A little over a year ago, my wife and I sold the bulk of our worldly possessions and moved to a small town in the mountainous South American country of Ecuador. In that time, we have learned an enormous amount about who we are and what it is that’s really important in life. In short, we have become… better.
Who We Were And What We Have Become
As a married couple from the northeastern United States, last year we were the owners of an unexpectedly headache-inducing laundromat in the city of Providence, Rhode island. We struggled, we spun our wheels, we were stressed and consumed with making ends meet while trying to carve out some periods of actual, purposeful and deliberate living.
On something of a whim, we got rid of everything that was tying us down to our geographic area and moved to the predominantly indigenous small city of Otavalo, Ecuador. We now work less than 30 hours a week… total, between the two of us. We earn about triple our monthly expenses, allowing us to put more money into savings than we ever could in the US, where we were working significantly more.
We live in a place with perpetual spring weather, a view of three different volcanoes, a unique culture, and a variety of outdoor activities. We have copious amounts of free time to pursue our hobbies, pet projects, and unfinished novels. We live slowly. We focus on our health and personal development. We have the perfect home base for further travel. In short, we found wealth while living abroad.
An Expanded Worldview
Spending any amount of time living in and among a vastly different culture yields some enlightening benefits. In Ecuador, where the minimum wage is just over $300 a month, we see people lead rich and satisfying lives while dealing with a level of poverty rarely seen in the United States, which has helped us to break free from the habit of equating our happiness to our bank balance.
Our small mountain city is mostly inhabited by the Quichua, an indigenous group with their own very distinct culture. We have the opportunity observe their customs and interact with them in a way that has helped us to be more open minded and understanding of other cultures in general. We see, on a near daily basis, these beautiful people treat us kindly and accept us into their community, making us always aware of opportunities to imitate their warm-hearted nature.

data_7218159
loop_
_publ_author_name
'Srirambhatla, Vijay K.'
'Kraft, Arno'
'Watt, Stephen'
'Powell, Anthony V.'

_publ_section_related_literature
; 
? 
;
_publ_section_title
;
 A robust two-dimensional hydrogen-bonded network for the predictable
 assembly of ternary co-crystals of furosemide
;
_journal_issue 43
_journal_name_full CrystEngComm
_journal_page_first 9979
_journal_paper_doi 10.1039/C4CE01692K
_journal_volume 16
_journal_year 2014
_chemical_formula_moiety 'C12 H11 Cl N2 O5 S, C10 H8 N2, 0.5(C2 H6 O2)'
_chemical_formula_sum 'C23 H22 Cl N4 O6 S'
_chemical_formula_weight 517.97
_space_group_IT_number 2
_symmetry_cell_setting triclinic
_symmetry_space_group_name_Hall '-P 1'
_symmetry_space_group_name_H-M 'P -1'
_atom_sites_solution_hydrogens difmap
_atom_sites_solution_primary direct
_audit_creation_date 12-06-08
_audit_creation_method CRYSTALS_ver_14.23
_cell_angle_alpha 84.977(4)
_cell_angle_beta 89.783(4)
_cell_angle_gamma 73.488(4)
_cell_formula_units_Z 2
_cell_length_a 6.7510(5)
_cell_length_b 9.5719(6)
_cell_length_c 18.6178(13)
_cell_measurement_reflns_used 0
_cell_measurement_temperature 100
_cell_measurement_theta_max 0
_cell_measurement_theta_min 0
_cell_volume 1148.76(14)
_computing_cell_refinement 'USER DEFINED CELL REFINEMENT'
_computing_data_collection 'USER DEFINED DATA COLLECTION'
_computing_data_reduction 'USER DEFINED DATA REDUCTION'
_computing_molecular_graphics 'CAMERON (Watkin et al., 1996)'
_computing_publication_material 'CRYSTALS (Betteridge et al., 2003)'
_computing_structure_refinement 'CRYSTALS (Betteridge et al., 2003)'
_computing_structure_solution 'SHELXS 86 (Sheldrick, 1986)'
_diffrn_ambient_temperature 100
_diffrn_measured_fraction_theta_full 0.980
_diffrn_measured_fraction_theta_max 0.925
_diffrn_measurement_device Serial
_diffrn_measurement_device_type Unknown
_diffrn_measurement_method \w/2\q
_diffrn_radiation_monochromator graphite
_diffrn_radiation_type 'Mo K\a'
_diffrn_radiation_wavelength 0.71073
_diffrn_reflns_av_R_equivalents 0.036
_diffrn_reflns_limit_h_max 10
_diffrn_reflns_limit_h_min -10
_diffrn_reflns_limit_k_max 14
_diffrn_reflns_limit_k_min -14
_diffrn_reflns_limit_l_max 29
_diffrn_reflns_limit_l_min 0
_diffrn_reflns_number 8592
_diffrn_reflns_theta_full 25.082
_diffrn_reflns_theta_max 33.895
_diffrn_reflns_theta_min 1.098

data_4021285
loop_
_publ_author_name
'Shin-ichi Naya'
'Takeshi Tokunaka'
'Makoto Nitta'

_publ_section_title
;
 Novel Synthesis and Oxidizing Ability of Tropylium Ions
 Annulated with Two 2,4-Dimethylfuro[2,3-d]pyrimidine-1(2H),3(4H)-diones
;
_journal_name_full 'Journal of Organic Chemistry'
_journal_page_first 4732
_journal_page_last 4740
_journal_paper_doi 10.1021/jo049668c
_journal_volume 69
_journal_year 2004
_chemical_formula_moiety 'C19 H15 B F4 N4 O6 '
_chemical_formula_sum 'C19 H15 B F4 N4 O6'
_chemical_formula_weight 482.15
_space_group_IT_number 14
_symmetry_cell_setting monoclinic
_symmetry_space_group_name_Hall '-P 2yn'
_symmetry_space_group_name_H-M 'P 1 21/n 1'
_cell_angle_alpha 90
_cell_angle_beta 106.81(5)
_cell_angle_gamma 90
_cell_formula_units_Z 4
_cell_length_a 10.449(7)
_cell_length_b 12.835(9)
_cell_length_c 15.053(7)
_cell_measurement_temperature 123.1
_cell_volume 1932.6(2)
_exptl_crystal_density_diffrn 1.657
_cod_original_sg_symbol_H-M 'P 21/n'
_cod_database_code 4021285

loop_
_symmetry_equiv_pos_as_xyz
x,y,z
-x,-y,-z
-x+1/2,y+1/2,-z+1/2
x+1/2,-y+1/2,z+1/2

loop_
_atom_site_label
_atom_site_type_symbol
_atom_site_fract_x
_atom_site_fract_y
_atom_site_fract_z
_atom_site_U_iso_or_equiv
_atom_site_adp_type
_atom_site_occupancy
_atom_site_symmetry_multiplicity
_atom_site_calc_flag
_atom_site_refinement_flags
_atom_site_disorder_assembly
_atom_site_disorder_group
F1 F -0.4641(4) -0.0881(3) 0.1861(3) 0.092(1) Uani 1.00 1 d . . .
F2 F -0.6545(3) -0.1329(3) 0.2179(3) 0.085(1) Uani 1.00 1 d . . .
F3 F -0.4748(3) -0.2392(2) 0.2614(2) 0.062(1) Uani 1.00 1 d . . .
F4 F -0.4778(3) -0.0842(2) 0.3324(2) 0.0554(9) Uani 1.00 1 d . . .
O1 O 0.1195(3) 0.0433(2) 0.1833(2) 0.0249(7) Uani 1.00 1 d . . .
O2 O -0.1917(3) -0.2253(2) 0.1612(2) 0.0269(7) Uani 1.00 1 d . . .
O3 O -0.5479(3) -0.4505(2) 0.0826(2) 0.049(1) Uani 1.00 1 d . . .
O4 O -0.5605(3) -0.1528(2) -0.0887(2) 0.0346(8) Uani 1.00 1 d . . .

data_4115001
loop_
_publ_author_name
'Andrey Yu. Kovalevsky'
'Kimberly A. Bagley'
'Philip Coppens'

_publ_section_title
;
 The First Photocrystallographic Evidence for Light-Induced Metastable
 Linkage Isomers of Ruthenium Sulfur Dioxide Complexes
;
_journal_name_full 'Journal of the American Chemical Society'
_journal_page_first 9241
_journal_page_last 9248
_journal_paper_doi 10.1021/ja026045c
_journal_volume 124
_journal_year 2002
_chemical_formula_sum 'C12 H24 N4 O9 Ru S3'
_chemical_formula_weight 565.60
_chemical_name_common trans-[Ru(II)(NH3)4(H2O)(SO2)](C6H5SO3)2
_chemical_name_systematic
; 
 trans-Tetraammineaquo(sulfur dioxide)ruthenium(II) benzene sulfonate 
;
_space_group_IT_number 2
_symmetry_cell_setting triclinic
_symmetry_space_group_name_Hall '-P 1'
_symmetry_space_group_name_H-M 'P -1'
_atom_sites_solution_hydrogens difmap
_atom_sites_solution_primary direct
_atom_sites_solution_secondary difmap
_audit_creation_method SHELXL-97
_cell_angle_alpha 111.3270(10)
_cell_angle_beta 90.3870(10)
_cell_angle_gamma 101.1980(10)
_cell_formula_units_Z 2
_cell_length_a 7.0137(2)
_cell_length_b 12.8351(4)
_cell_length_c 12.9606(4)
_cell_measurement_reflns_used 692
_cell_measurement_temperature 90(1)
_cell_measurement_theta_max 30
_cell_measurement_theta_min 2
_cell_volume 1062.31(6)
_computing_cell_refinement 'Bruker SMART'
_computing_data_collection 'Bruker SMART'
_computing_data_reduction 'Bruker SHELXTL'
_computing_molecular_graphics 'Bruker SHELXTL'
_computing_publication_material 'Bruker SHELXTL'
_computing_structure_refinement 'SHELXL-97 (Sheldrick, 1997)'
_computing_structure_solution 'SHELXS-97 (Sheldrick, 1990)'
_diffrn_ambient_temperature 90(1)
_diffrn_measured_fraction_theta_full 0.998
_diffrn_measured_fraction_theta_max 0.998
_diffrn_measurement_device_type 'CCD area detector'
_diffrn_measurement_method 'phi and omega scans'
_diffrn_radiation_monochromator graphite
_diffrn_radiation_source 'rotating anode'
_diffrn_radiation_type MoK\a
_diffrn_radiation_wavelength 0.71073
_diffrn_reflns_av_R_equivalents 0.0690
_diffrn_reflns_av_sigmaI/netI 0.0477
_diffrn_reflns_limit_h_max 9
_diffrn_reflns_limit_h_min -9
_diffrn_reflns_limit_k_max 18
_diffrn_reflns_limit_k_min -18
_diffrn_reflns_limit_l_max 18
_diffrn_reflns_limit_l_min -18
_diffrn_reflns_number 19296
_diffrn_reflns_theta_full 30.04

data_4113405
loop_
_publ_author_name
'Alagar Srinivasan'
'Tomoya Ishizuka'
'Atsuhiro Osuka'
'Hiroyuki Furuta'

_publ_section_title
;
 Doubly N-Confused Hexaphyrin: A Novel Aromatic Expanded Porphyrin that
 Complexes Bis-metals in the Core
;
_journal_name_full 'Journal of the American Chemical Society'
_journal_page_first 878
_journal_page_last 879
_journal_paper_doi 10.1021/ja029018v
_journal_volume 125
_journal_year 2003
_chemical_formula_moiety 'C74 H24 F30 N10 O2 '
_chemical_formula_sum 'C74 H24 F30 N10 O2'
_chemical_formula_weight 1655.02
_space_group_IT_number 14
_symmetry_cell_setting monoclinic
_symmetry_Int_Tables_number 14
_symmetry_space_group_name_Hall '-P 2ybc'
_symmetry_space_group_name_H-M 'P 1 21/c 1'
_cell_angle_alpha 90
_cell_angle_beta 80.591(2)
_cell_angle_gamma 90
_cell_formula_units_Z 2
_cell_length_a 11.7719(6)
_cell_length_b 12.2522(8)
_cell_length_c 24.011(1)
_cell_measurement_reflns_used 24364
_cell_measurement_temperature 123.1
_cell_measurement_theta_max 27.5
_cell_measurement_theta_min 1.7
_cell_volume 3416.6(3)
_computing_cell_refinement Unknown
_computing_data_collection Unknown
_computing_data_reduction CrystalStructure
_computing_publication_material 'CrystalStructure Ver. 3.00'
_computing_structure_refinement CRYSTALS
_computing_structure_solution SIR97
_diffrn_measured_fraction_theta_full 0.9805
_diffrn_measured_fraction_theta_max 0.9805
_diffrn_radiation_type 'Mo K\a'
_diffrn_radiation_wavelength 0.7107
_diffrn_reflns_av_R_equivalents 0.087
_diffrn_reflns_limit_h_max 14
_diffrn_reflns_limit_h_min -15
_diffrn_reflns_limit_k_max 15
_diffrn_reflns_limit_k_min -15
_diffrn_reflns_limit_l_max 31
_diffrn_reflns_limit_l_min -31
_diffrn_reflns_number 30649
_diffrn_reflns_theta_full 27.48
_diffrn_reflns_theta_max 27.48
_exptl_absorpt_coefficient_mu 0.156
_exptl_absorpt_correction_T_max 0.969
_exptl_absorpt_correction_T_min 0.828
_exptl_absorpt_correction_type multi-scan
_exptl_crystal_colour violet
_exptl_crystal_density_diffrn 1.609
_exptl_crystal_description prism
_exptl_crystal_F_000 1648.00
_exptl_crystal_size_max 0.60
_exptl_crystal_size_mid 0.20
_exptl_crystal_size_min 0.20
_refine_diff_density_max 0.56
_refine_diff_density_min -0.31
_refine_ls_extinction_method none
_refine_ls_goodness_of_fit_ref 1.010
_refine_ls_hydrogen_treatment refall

Happy and Healthy
Being on the equator, we have year-round access to unbelievable fresh produce. In addition to what we have back in the US, Ecuador also grows a number of unique fruits and vegetables that we have enjoyed experimenting with, including tree tomatoes which taste like a cross between a tomato and a citrus fruit and chochos which are a legume commonly soaked in citrus and served cold as a ceviche.
Eating a diet of predominantly fresh produce and minimally processed foods has yielded a noticeable improvement in our health and energy level, which is good, because we are extremely active here.
My wife and I opted not to purchase a vehicle in Ecuador, so we, like most natives, walk enormous distances to get around. According to our footstep counters, on active days, it is quite easy for us to walk upwards of 8 miles. Keeping our activity level high, especially in our high altitude environment (8,000 feet above sea level) has helped us to stay relatively fit and unbelievably happy.
Overall, traveling and living abroad was one of, if not the best decision that we have ever made as a couple. It has made us more well rounded and happy people while helping to disconnect us from the work to live mind set that is all too common in the more developed nations. Let us know how traveling has made you a better person in the comments.